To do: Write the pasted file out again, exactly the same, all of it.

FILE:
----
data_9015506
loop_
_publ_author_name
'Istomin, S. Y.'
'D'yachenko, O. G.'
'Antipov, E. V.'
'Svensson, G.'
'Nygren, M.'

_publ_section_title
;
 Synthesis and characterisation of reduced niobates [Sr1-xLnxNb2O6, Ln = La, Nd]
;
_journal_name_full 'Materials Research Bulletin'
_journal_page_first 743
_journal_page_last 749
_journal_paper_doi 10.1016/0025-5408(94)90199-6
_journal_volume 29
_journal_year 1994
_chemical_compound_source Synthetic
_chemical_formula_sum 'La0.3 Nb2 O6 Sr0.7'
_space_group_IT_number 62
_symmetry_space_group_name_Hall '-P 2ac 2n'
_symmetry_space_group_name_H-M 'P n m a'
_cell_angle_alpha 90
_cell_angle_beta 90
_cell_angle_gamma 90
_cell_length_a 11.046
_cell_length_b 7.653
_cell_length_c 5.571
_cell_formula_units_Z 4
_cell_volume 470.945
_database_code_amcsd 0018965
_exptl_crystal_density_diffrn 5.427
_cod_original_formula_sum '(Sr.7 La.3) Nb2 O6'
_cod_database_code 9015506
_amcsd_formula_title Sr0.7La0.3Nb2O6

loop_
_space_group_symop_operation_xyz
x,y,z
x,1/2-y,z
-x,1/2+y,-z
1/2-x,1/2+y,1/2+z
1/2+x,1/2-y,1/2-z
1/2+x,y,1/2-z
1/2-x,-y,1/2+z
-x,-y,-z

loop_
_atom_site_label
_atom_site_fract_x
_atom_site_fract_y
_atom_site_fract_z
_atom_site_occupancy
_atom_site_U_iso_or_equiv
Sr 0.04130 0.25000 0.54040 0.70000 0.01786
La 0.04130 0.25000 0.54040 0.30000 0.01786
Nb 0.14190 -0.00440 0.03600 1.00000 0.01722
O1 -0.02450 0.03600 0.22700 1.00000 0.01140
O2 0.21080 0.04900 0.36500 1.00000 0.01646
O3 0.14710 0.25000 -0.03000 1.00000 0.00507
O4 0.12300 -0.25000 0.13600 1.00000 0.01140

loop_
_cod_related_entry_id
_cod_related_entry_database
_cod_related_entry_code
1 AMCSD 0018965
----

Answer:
data_9015506
loop_
_publ_author_name
'Istomin, S. Y.'
'D'yachenko, O. G.'
'Antipov, E. V.'
'Svensson, G.'
'Nygren, M.'

_publ_section_title
;
 Synthesis and characterisation of reduced niobates [Sr1-xLnxNb2O6, Ln = La, Nd]
;
_journal_name_full 'Materials Research Bulletin'
_journal_page_first 743
_journal_page_last 749
_journal_paper_doi 10.1016/0025-5408(94)90199-6
_journal_volume 29
_journal_year 1994
_chemical_compound_source Synthetic
_chemical_formula_sum 'La0.3 Nb2 O6 Sr0.7'
_space_group_IT_number 62
_symmetry_space_group_name_Hall '-P 2ac 2n'
_symmetry_space_group_name_H-M 'P n m a'
_cell_angle_alpha 90
_cell_angle_beta 90
_cell_angle_gamma 90
_cell_length_a 11.046
_cell_length_b 7.653
_cell_length_c 5.571
_cell_formula_units_Z 4
_cell_volume 470.945
_database_code_amcsd 0018965
_exptl_crystal_density_diffrn 5.427
_cod_original_formula_sum '(Sr.7 La.3) Nb2 O6'
_cod_database_code 9015506
_amcsd_formula_title Sr0.7La0.3Nb2O6

loop_
_space_group_symop_operation_xyz
x,y,z
x,1/2-y,z
-x,1/2+y,-z
1/2-x,1/2+y,1/2+z
1/2+x,1/2-y,1/2-z
1/2+x,y,1/2-z
1/2-x,-y,1/2+z
-x,-y,-z

loop_
_atom_site_label
_atom_site_fract_x
_atom_site_fract_y
_atom_site_fract_z
_atom_site_occupancy
_atom_site_U_iso_or_equiv
Sr 0.04130 0.25000 0.54040 0.70000 0.01786
La 0.04130 0.25000 0.54040 0.30000 0.01786
Nb 0.14190 -0.00440 0.03600 1.00000 0.01722
O1 -0.02450 0.03600 0.22700 1.00000 0.01140
O2 0.21080 0.04900 0.36500 1.00000 0.01646
O3 0.14710 0.25000 -0.03000 1.00000 0.00507
O4 0.12300 -0.25000 0.13600 1.00000 0.01140

loop_
_cod_related_entry_id
_cod_related_entry_database
_cod_related_entry_code
1 AMCSD 0018965